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I'm looking to measure the signal width of electronic signals (device under test, DUT). The problem is that these signals have a quite short pulse width which would require me to use a GHz oscilloscope which I don't have (and can not afford at the moment). I might be able to borrow a GHz oscilloscope to have a look at the signals, but want to make sure the signals are somewhat in the range of a few nanoseconds. I found the following image (see below), where from the spectrum of the signals the pulse width (PW) can be read out.

Time Domain vs Spectrum of Signal, source: signalhound.com

Would it be possible to use a (cheap USB) spectrum analyser (like the ldtz 35MHz to 4.4 GHz) to get a approximate feeling of the pulse width (with a accuaracy of around +/- 50%)?

The DUT produces signals of around 1-3 ns (I need to adjust the signals width) with the outut voltage of the pulses are 0 V (low) to 5 V (low). The DUT is provided by a 10 MHz Trigger source, the trigger source could be exchanged for something faster, till up to around 60 MHz. I created the DUT, all coponents are placed on a PCB and had a look with a 100 MHz oscilloscope at one example circuit which produces a 3.2 ns wide signal, it did look good...

Or would there be some simple alternatives to create a circuit to convert the pulse width of the nanosecond pulses to an analog voltage? Like with comparators?

I'm very grateful for any input, thank you very much to everyone have a look at my question.

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2 Answers 2

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Given that your signal has constant, known amplitude, there's actually a much simpler way: Filter it with an RC low-pass that has a time constant greater than the maximum expected signal width. As long as the time constant is large enough, you can assume that the capacitor's voltage is negligible compared to the 5V pulse, meaning that the pulse will inject a constant current into the capacitor. The charge, and therefore the capacitor's voltage, is then directly proportional to the pulse width. The voltage on the capacitor will decay slowly enough for you to measure it with a 100MHz oscilloscope.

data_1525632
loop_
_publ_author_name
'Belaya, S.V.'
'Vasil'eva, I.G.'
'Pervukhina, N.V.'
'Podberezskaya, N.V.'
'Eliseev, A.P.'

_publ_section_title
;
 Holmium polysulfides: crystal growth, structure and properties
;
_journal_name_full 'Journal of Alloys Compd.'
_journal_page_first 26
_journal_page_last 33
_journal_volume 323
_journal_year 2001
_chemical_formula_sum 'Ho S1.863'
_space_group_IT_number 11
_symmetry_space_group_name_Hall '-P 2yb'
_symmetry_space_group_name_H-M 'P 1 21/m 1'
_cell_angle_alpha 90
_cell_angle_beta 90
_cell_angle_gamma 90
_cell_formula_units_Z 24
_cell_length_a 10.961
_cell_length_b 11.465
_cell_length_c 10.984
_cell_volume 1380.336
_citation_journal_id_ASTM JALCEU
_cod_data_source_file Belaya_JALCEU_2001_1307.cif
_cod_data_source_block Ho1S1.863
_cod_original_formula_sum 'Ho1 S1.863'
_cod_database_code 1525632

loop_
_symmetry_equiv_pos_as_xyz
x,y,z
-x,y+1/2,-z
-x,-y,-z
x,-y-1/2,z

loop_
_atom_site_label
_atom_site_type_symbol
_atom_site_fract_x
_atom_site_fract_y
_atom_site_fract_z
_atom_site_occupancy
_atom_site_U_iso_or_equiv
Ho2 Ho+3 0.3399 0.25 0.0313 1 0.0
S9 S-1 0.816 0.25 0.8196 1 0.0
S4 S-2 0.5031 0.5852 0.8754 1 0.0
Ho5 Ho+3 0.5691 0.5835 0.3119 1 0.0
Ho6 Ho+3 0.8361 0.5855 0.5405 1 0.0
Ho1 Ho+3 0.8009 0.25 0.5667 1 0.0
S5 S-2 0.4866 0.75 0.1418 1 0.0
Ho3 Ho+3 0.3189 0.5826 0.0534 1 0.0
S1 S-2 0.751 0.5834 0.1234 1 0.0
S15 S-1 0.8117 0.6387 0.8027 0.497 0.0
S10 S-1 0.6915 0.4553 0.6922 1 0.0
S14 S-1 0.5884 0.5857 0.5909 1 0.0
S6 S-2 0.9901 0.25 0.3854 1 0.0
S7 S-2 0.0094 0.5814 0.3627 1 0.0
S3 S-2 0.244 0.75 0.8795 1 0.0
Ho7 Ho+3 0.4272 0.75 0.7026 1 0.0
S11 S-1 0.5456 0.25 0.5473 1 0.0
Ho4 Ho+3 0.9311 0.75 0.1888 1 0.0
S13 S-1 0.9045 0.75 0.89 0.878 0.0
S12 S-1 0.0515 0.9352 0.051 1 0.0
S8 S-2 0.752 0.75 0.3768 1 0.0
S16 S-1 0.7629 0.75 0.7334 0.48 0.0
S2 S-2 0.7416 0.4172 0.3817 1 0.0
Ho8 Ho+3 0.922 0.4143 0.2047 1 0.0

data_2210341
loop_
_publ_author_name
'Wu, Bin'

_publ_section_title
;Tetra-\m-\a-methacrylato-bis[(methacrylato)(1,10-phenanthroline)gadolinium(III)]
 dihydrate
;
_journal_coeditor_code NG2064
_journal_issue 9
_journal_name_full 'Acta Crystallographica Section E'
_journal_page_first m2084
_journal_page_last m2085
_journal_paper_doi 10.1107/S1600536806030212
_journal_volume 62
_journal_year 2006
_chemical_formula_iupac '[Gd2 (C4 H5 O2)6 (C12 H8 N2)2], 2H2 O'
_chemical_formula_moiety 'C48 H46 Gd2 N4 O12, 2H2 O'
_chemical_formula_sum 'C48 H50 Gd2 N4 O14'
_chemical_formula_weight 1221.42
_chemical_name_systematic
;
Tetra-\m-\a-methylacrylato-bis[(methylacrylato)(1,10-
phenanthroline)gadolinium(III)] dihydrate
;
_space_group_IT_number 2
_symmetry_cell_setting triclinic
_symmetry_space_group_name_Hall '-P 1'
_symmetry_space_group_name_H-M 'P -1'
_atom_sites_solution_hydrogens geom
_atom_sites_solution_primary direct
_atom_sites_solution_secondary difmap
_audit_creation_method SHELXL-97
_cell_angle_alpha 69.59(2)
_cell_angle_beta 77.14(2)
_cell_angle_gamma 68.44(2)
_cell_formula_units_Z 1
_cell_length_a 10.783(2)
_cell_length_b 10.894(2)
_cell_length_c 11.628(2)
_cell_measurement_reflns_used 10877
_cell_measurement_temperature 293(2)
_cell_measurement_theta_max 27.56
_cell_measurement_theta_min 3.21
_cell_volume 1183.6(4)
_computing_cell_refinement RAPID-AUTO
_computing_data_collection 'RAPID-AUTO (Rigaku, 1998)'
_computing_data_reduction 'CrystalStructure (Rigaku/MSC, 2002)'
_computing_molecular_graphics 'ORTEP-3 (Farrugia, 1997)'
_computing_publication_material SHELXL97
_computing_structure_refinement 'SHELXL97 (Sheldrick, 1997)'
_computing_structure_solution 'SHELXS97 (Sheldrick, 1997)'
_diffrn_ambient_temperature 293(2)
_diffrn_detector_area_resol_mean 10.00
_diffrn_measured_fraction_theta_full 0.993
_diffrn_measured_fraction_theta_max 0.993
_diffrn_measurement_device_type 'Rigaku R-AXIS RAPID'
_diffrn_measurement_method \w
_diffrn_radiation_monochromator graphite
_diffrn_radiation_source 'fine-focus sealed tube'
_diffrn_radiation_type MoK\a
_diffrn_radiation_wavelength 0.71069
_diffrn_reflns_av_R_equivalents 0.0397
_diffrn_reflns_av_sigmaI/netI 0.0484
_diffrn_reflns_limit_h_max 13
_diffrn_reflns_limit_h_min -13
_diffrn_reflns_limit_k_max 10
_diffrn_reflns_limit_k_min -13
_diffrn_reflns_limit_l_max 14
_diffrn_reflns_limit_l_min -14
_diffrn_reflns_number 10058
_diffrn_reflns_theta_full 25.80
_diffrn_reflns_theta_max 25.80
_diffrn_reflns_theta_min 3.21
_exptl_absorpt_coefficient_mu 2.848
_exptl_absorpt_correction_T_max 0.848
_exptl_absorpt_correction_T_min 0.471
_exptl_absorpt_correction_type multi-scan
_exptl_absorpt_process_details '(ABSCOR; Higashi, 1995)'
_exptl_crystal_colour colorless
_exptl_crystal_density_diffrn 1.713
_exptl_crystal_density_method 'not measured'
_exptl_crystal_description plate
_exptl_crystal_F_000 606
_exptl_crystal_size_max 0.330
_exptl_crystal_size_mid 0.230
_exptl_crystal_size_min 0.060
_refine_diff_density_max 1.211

With 500 Ohms and 100pF, you'll get 100mV per nanosecond of pulse width (right after the pulse). Tau is 50ns, so if you measure the voltage 50ns after the pulse is over, you'll be at 63mV/ns due to the exponential decay. That's well within the capabilities of a 100MHz scope.

Make sure to use a non-inductive resistor, ideally an SMD thick film part.

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  • \$\begingroup\$ equally adequate method with added parts. \$\endgroup\$ Jan 23 at 15:12
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Certainly but you need to match the capacitance of your intended load or include the load and tap a small signal without adding any capacitance then you can get <<1% accuracy.

There will be harmonics starting from f=10 MHz with a null at 1 GHz for 1 ns pulse-width at 50% amplitude threshold or aka., the PW50.

Then another null due to rise/fall time cancellation f=0.35/tr . I hope you are using CML.

Just use something like 1K series into the 50 ohm to drive the coax.

You could also simply grab a 1k resistor with a 10:1 probe and plug that into your USB SA and sniff the signal with the wire resistor.

Anecdotal:

I once had to do the same for 50% duty cycle trimming and used a spectrum analyzer and made a table of values for the 2nd harmonic 5%, 1%, 0.1%, so it was easy to measure with a probe near the signal without even touching it... just getting the relative ratio of 1st-2nd f in dB.

For those that do not know Fourier transforms enter image description here http://www.falstad.com/fourier/

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